Friday, 2 September 2016

Blackmount Hills & WHW

Distance = c.23 miles
Ascent = c.8000 ft



A route all hill-runners should undertake at least once.  

Easier than the Arrochar Heptathlon, yet passing through a more serious environment with potential navigational difficulties - especially so in the central section.  


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Video overview Here.

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ROUTE/PEAKS

From Victoria Bridge car park, into Clashgour Estate, turning off at Clashgour Hut, then up:

1) Stob a' Choire Odhair (3100 ft)

2) Stob Ghabhar (3576 ft)

(Sron nan Giubhas (3202 ft))

3) Creag a' Bhealaich (2539 ft)

4) Clach Leathad (3606 ft)

5) Creise (3609 ft)

6) Meall a' Bhuiridh (3635 ft)

Descent to ski centre/Blackrock Cottage, then across Rannoch Moor back to starting point

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Route Pointers/Guide

The crossing of the entire Blackmount range is a 'must-do' for many fit hillwalkers.  However, for walkers the return route is a drive back to Victoria Bridge car park from the Glencoe ski centre.  This is unfortunate, as the fantastic crossing of Rannoch Moor - offering great views to the hills just ascended - is omitted.  

Hillwalkers would be better off making an early start and finishing the day with a crossing of the Moor: far preferable to driving.

A number of pictures have been included to show the WHW path across the Moor: it's a great path with no navigational difficulties at all.  Day or night, crossing is easy.

If you're a walker: consider travelling up to cross the Moor (& back).  It's a great day out, and will make a pleasant change from ticking through a hill list.  

Runners could also consider an out & back across the Moor for a pleasant short evening run of 17 miles or so.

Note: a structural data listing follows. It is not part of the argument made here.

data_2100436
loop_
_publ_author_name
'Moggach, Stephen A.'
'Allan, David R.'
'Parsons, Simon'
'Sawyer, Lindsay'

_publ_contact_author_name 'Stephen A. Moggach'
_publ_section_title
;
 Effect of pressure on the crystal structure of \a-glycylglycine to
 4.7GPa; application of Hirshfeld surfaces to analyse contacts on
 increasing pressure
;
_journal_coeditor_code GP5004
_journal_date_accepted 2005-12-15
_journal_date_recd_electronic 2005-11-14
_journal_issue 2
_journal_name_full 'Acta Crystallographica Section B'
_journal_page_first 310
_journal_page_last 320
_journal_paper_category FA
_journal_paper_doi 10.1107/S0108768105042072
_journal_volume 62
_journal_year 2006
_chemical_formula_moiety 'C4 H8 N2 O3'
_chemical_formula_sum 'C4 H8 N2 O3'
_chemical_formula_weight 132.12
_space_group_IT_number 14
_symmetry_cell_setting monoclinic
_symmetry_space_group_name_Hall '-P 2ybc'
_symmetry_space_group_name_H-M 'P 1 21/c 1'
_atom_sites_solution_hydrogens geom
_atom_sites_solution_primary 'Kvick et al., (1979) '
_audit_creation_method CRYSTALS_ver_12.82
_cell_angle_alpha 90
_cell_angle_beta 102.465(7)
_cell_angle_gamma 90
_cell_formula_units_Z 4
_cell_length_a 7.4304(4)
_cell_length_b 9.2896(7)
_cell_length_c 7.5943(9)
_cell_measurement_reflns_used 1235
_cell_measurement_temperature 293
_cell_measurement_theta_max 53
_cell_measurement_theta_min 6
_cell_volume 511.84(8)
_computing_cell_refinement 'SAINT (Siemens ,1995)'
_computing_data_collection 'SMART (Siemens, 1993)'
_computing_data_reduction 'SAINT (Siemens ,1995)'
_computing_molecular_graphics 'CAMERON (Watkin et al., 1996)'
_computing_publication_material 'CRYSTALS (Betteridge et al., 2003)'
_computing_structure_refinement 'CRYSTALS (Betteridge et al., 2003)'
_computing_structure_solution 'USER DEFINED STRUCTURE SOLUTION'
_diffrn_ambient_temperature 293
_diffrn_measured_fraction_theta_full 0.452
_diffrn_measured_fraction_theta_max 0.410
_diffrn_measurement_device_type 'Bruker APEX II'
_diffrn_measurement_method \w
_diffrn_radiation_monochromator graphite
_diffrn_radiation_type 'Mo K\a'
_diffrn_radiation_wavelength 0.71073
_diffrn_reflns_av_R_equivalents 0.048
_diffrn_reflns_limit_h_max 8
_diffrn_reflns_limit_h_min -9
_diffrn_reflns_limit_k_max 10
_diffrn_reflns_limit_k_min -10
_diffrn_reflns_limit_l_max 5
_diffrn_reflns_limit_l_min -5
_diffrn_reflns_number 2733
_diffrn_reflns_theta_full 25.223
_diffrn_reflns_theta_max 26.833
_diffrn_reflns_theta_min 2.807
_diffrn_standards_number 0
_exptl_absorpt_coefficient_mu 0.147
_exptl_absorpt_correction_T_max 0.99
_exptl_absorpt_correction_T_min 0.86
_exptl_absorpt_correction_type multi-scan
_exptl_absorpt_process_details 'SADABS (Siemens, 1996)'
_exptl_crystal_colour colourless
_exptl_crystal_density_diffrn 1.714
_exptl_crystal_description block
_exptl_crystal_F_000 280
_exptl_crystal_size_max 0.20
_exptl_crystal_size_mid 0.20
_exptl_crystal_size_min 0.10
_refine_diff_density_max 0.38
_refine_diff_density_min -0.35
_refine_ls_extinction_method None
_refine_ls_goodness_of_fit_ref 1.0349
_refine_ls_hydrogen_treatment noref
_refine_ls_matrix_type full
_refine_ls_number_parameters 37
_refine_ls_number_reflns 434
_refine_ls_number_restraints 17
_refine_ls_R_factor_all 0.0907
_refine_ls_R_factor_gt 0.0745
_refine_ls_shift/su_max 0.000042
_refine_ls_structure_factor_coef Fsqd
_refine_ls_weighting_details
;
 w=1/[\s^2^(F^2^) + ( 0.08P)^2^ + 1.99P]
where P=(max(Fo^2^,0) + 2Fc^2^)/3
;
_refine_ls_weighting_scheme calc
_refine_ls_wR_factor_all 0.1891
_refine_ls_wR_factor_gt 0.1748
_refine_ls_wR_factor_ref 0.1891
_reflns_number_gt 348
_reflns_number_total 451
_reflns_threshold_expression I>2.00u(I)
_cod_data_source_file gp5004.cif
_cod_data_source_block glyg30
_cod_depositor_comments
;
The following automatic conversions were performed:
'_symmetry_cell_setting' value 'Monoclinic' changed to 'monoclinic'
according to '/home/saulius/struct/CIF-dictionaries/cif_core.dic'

By running standards, the Blackmount & WHW isn't too bad.  The Moor crossing gives a very fast finish to the route.  

In terms of timing: my own watch time for the route was 5hrs 11min.  If you're a fast marathon runner with good hill experience, sub-5 is manageable (I didn't run it at full pace as I extended the day by running in from Crianlarich; filming began at Victoria Bridge).  

Potential difficulties are navigational rather than technical.  However, the Lochain Screes and Aonach Eagach may unnerve some (explained below next to the relevant images).




When leaving the car park to begin the day, don't head back out on to the road: head up to the trees at the back of the car park and you'll find a little trail leading over a short section of moor, meeting the road just before Victoria Bridge.  

After crossing Victoria Bridge you'll reach Forest Lodge.  Take a L immediately before Forest Lodge to enter Clashgour Estate:

Joining the estate track


Great track


The path soon runs alongside the Abhainn Shira, in a short time reaching Clashgour Hut (small green hut owned by Glasgow University Mountaineering Club).  

At Clashgour turn R to join the path heading alongside the Allt Toaig (often boggy at Clashgour).


Just after Clashgour.  The ridge between Stob a' Choire Odhair & Stob Ghabhar seen ahead in the sunlight

Gradually climbing, you'll soon reach a split in the path at the gently cascading outflow of the Allt Caolain Duibh dropping down from Coire Caolain Duibh (off to your R).  Leave the main stalker's path and head up the lesser path, pulling on to a steeper spur.